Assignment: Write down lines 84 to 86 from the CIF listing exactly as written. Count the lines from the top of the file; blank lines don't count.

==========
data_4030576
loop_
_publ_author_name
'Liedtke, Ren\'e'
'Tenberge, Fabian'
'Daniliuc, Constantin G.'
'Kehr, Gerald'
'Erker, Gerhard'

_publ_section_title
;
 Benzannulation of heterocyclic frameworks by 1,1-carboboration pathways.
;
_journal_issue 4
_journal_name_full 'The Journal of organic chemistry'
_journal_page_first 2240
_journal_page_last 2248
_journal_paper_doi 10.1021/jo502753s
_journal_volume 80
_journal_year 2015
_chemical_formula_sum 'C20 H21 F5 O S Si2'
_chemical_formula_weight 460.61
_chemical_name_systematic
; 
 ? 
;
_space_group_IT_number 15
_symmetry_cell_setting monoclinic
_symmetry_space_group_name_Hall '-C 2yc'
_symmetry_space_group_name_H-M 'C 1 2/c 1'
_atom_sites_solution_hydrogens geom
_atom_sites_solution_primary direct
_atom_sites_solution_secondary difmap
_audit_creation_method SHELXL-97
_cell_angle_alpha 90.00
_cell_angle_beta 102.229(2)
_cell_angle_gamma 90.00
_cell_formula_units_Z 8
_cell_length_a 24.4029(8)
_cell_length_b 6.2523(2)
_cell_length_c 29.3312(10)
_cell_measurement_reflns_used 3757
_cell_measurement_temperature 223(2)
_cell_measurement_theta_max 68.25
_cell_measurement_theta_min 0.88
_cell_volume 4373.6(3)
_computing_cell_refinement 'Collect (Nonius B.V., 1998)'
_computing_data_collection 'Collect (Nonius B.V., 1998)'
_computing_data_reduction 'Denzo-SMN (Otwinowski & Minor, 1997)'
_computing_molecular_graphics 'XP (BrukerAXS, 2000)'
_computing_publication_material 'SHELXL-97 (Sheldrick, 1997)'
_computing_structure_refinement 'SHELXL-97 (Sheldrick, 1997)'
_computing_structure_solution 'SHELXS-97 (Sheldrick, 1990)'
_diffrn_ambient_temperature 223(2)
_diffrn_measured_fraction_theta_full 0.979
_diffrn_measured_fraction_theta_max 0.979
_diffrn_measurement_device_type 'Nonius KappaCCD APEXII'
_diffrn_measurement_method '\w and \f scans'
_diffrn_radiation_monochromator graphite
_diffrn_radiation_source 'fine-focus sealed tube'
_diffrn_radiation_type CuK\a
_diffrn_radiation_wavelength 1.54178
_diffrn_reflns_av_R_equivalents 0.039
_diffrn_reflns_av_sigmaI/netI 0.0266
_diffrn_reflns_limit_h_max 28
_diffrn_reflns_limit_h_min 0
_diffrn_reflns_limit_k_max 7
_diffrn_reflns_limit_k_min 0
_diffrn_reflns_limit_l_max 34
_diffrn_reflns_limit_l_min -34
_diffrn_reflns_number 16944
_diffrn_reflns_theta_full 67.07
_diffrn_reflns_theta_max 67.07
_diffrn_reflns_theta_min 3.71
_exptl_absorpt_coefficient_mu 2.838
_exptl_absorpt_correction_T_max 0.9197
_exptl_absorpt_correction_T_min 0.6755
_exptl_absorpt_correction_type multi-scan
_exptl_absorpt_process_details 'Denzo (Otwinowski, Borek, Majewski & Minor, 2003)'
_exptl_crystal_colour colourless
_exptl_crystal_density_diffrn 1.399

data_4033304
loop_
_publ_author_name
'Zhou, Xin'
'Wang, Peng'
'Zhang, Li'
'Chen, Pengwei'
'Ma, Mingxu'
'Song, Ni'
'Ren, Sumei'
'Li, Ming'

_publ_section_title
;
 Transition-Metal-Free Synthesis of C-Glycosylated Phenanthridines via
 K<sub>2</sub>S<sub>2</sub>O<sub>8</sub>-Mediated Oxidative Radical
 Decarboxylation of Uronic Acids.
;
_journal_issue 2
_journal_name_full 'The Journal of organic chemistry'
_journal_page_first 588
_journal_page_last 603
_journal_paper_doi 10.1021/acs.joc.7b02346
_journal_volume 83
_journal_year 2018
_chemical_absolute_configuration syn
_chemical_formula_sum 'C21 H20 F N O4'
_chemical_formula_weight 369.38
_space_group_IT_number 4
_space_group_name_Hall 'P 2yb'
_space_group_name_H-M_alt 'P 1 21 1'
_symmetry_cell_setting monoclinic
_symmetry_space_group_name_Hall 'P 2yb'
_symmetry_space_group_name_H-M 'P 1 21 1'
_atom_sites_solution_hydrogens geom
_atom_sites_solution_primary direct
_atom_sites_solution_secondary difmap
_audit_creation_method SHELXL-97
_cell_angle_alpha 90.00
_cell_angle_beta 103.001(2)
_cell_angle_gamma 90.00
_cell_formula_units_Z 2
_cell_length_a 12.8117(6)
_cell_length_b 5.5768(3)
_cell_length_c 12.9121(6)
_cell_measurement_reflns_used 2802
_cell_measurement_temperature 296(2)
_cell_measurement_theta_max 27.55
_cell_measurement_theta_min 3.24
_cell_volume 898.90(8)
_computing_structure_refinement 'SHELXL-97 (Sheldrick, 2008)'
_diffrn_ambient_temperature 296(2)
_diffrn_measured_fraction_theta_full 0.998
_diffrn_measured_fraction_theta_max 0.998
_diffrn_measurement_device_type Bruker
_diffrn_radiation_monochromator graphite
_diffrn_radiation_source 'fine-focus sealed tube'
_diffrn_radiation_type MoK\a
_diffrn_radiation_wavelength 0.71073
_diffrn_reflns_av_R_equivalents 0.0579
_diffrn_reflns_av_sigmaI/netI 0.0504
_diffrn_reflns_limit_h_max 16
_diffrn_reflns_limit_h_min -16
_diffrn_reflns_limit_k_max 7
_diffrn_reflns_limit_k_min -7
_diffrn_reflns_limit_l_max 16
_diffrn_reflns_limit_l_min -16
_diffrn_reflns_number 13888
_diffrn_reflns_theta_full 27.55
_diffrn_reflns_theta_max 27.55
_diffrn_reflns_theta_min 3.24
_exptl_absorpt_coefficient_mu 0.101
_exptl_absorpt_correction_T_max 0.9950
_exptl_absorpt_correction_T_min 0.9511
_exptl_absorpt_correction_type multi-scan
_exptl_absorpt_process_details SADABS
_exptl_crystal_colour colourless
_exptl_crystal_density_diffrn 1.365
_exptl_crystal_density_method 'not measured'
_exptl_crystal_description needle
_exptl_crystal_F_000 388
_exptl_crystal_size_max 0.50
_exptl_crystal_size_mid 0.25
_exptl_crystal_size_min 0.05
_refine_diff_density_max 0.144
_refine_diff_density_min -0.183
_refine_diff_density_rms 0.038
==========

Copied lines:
'Zhou, Xin'
'Wang, Peng'
'Zhang, Li'